The book cipher of the murderess Jodi Arias
From prison, Jodi Arias, a U.S. citizen accused of murder, attempted to send an encrypted message. With the help of my readers, I would like to know how the method she used worked.
“True crime” is booming – on TV, on the Internet and on the book market. True crime stories are also regularly well received on Cipherbrain. I won’t run out of material anytime soon, because there are many criminal cases in which encryption plays a role. These include, for example, the Zodiac Killer, whose second encrypted message was solved last year. Dave Oranchak, who was involved in the decryption, posted another video on the subject a few days ago. Among other things, it talks about how close others have come to deciphering the near-future. It’s absolutely worth watching.
Anyone interested in encryption and crime should definitely listen to my next ICCH talk on June 26, 2021 (I’ll be giving it again with Elonka Dunin). Here is the tentative agenda:
As always, dial-in details for this online lecture are available on the ICCH mailing list or from me upon request. There is no charge to attend.
The Travis Alexander muder case
Let us now turn to a coded message with a criminological connection that I was not aware of until recently. It plays a role in connection with the murder of the insurance agent Travis Alexander. The following information about this case can be found on Wikipedia:
On June 4, 2008, 30-year-old Travis Alexander was killed in his Mesa, Arizona, apartment with a gunshot to the head, 27 stab wounds, and a throat slash. The public interest was so great, among other things, because the trial of the main suspect Jodi Arias took place in front of running cameras and violence and pornography played central roles.
Jodi Arias became entangled in contradictions in court that made her appear increasingly untrustworthy. Thus, on May 8, 2013, she was found guilty of the murder (First Degree Murder) of her ex-boyfriend Travis Alexander, and on April 13, 2015, she was sentenced to life in prison without the possibility of parole.
The coded message
What can’t be read on Wikipedia, but is in an online article, is that Jodi Arias tried to smuggle an encrypted message out of prison to her friend Ann Campbell in August 2011, during the trial.
Arias used two magazines to transmit the messages: an issue of the Star and an issue of Digital Photo Pro. The two magazines were intercepted by guards before Arias managed to deliver them to her friend during a visit. The guards had noticed small notes written in pencil.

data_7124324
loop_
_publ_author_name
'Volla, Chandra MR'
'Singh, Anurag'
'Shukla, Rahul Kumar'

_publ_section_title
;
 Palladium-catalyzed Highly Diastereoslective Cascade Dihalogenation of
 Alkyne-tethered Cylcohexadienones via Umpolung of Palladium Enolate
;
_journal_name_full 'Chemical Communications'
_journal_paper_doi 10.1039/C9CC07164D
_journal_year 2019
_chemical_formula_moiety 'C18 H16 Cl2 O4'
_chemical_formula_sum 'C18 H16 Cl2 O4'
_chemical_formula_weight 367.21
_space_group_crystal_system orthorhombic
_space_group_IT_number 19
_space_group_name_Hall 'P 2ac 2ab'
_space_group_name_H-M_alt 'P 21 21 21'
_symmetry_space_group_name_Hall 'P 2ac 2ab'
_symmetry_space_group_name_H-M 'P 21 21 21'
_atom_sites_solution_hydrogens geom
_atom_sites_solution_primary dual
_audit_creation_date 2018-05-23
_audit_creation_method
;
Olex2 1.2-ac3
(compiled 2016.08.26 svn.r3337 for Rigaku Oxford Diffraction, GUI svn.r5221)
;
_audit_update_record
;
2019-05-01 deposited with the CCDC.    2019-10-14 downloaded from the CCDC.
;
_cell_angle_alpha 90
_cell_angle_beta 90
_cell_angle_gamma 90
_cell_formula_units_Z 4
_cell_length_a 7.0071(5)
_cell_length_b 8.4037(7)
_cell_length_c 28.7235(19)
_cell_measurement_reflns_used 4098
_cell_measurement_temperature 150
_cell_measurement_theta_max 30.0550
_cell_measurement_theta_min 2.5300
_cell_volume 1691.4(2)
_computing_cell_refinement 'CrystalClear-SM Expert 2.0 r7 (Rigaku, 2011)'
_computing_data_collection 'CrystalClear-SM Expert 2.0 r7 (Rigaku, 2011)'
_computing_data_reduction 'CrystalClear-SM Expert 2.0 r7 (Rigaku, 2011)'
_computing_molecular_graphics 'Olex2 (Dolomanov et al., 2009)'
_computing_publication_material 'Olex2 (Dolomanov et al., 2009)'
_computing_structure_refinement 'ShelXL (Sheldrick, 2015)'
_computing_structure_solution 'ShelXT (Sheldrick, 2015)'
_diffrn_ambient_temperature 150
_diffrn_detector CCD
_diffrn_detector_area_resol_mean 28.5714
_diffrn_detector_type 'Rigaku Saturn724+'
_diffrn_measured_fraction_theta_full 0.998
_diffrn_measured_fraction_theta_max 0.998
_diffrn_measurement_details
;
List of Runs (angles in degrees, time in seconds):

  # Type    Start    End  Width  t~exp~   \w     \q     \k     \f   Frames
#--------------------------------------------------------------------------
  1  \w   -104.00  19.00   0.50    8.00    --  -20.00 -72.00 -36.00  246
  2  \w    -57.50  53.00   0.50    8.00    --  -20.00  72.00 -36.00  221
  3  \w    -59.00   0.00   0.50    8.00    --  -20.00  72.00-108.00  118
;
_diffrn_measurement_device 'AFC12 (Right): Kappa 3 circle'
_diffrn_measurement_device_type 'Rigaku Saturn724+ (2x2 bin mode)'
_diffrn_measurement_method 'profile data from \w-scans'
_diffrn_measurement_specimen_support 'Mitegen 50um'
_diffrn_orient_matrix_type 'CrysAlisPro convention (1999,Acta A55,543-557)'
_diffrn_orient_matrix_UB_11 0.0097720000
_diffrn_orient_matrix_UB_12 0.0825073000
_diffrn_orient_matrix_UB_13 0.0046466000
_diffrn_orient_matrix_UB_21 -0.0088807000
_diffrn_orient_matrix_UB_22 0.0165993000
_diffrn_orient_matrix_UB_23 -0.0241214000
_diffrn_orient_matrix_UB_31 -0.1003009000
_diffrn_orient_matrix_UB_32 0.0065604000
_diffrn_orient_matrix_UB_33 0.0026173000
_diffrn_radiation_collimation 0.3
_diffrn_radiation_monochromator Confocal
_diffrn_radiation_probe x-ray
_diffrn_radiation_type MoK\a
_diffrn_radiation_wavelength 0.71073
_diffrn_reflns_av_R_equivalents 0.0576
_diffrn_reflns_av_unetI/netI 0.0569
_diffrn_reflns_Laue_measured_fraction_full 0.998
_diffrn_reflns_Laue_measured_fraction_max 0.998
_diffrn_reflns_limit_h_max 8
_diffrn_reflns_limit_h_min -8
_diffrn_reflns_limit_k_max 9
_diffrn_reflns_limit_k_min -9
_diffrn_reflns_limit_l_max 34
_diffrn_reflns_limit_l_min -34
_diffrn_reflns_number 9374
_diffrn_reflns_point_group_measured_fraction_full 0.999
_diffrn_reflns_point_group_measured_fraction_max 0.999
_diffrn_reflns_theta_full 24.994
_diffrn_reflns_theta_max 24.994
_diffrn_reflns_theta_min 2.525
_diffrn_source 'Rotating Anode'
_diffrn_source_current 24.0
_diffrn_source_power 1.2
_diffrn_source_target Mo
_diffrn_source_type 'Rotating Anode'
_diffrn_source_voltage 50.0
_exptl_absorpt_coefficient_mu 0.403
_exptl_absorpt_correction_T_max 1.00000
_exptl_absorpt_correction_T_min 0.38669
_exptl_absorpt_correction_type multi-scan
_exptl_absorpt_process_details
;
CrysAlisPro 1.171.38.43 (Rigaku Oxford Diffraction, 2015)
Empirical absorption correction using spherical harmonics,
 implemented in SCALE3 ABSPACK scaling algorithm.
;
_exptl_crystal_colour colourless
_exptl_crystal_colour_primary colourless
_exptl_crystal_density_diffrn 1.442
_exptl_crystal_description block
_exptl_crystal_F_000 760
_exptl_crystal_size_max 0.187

At the bottom of one page in the “Star” was the following series of numbers: 43 40 56 20 37 54. Each number, the prosecutor said, corresponded to a page number from “Digital Photo Pro” magazine. In total, according to the prosecutor’s office, the message was as follows:
You f***ed up what you told my attorney the next day
directly contradicts what I’ve been saying for over a year
get down here ASAP and see me before you talk to them again and before
you testify so
we can fix this
interview was excellent! Must talk ASAP!
The prosecution considered this message an attempt to influence the testimony of a witness. Presumably, Arias’ girlfriend was supposed to forward the message. It is not known who the actual recipient was supposed to be. One possibility would be Arias’ ex-boyfriend Matthew McCartney, who testified at trial. Arias denied trying to influence a witness, as you can see in the video below:
Whether Arias said anything else about the coded message is not known to me. As mentioned earlier, the trial ended with a “Life without Parole” sentence.
The encryption method used by Arias is a so-called book cipher – even though a magazine was used here instead of a book. In a book cipher, a group of numbers or letters each refers to a letter or word in a book. For example, 12311 could stand for the eleventh word on page 123 of a book. The book to which the references are made is part of the key.
Book ciphers are covered in detail in my recent book, Codebreaking: A Practical Guide.
Unfortunately, it is not entirely clear to me exactly how the book cipher used by Arias worked. The message referred to in the article consists of six two-digit numbers (“43 40 56 20 37 54”), while the message consists of six lines. Presumably, each number refers to one line. However, it is hardly possible to encode such a long message with so little information.
I suspect, therefore, that the information in the article is not complete. It is possible that the six numbers stand for page numbers, on which the relevant letters are also marked.
Does any reader manage to find out more about this coded message. If so, please let me know in the comments section.
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Further reading: Kinderporno-Verdächtiger begeht Selbstmord und hinterlässt verschlüsselte Festplatten